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Behind the Mask of the Strong Black Woman

By Eva McKend

In Tamara Beauboeuf-Lafontant’s emotionally stirring new book, Behind the Mask of the Strong Black Woman: Voice and the Embodiment of a Costly Performance (Temple University Press), she unpacks the superwoman persona that so many Black women are expected to assume. In an interview with Ms., she explains that as we live the world that slavery and patriarchy continues to create, the idea of “strength” maintains race-based differences and creates a social distance between women. And that distance becomes part of the oppression. Beauboeuf-Lafontant, a sociology professor at DePauw University, does not leave us in despair, though, but celebrates the power of transcending strength and acknowledging vulnerability.

Ms.: Why is the message of this book so important to you?

Tamara Beauboeuf-Lafantant: When I was in graduate school, many of my black female friends would use this term SBW—strong black woman. They reasoned that if black women could make it through slavery, they could make it through anything. I began to wonder how strength misrepresents not just what black women are capable of but what people assume they can sustain. Too often we use the term “strong black woman” to dismiss legitimate claims and needs. I don’t think that black women are cut from a different cloth, but I think they have been expected, given historical circumstances, to operate as something other than human.

Ms.: Why has appearing strong become so critically important to black women?

TB-L: I believe this idea of the strong black woman is tied to the understanding of black women as mammies and mules of the world. It starts with slavery and the assumptions of black womanhood as this thing completely opposite to white womanhood. As a black community we’ve taken in a lot of those assumptions and have tried to find a redeeming aspect to them. A strong black woman is a woman who expresses a lot of fortitude, a deep wealth of caring and a lot of persistence—those can be seen as noble qualities. [But] they were used against us during slavery and I think they continued to be used against us by the white community and by black patriarchy. You can extort a lot of work from people who subscribe to the notion that they are strong and invulnerable.

Ms.: What are the dangers of this seeming invulnerability?

TB-L: The biggest vulnerabilities are those that you probably wouldn’t connect with black women: eating disorders and depression. The idea of the strong black woman is a very convincing tale, but only a half-told tale. What we don’t hear and don’t acknowledge is any sense of suffering and harm that may have happened to these women. In talking to the women that I interviewed, I realized that there is a psychological backstage. This is what one woman referred to as her deep-down inside, an internal repository for all the emotions that she isn’t allowed to express. It comes out through their bodies.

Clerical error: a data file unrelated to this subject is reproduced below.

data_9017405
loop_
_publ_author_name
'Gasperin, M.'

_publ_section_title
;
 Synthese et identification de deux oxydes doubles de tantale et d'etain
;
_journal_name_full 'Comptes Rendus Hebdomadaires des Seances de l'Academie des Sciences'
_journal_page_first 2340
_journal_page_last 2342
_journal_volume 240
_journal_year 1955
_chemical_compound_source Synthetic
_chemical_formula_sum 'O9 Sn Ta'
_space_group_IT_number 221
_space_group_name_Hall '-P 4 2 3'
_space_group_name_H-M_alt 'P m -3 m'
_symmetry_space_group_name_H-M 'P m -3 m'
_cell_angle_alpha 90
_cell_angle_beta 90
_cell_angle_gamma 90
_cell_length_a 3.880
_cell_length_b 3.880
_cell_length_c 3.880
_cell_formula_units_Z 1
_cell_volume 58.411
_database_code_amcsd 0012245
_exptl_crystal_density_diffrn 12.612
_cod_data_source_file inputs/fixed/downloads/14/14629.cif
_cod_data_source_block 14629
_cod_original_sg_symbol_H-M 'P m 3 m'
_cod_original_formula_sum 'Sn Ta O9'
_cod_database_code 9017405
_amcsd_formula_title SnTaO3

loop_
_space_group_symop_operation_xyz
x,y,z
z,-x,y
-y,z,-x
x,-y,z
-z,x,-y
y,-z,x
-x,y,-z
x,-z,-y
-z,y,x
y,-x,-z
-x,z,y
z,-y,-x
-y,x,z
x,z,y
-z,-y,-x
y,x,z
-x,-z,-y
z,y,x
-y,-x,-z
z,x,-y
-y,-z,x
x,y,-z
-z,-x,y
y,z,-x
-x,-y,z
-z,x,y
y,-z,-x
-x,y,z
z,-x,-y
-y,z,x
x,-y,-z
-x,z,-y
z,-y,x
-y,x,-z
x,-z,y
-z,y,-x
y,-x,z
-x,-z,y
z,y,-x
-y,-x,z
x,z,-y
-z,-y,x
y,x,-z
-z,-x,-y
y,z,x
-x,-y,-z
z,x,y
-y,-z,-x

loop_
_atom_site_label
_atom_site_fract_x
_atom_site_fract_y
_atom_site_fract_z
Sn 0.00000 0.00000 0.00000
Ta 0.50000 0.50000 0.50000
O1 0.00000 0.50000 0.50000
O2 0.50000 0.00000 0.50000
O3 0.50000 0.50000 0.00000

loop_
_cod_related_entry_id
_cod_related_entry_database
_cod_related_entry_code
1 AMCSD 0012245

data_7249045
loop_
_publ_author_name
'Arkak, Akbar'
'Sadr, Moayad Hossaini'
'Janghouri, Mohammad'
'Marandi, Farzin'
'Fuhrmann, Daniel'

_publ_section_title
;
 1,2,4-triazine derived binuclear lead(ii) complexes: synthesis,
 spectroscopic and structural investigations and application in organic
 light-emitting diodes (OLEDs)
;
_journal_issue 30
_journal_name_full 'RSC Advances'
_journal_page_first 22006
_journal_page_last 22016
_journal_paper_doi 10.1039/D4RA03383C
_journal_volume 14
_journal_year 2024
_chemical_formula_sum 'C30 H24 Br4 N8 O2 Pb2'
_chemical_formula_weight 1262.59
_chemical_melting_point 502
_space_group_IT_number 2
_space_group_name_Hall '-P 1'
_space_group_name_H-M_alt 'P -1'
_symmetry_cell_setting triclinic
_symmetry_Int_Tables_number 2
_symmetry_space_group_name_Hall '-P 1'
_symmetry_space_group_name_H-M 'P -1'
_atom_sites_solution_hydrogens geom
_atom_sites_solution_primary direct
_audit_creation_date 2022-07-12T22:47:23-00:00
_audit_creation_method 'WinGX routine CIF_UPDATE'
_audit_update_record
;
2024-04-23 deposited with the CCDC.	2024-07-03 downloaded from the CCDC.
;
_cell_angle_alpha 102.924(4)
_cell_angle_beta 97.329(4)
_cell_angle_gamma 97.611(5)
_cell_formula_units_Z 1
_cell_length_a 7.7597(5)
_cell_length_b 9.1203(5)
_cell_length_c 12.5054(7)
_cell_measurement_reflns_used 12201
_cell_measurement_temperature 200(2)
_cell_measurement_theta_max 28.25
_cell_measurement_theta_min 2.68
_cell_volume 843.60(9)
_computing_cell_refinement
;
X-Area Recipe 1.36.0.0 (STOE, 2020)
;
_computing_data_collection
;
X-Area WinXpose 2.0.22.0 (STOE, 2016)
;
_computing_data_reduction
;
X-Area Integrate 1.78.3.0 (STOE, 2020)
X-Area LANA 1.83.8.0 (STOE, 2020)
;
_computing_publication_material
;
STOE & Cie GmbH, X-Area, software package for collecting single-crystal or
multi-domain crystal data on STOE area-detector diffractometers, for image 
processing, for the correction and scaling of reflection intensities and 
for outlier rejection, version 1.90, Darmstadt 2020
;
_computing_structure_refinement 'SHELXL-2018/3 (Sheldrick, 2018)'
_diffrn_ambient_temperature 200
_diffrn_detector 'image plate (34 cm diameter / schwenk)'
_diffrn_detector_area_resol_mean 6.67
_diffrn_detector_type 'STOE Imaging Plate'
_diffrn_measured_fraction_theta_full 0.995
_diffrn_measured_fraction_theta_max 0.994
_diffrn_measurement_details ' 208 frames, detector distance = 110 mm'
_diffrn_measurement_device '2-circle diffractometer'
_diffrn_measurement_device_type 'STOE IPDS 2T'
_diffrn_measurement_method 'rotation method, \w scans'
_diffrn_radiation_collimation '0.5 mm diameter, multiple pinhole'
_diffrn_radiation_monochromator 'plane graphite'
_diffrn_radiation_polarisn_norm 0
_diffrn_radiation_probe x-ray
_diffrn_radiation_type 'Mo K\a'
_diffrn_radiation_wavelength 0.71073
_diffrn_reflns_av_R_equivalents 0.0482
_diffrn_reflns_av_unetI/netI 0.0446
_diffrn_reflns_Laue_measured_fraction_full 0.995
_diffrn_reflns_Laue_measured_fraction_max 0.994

Ms.: You describe the role of strength in black women as both a social expectation and a personal strategy.

TB-L: It is one of the only options we have for being good women, both outside of our communities and within them. The idea of a strong black woman is a woman that you can count on, a woman who is going to be selfless and reliable. The fact that so many women in my study talked about how they were actresses and that this wasn’t who they were but who they had to be suggests that on some level they know that this is not an accurate representation of their totality.

Black women are more than just strong. I would want black women to have a sense of self that allows them the whole gamut of human emotions.

Ms.: What do you think will be the most effective way to dispel the myth of the strong black woman?

TB-L: I know that within my own raising of my 12-year-old daughter, I’ve been very careful to not present myself as being without the complexity that we all have as human beings. I was really blessed that my mother did not subscribe to this notion of [strong] black womanhood. My mother was one person who always said, “I love you all, but I love me more,” and she would tell me stories of when she was growing up of how she refused to settle for less than she thought she deserved.

Eva McKend is a student at Swarthmore College, where she founded A Campaign for Me to address black female representation in the media. She is a former Ms. intern.

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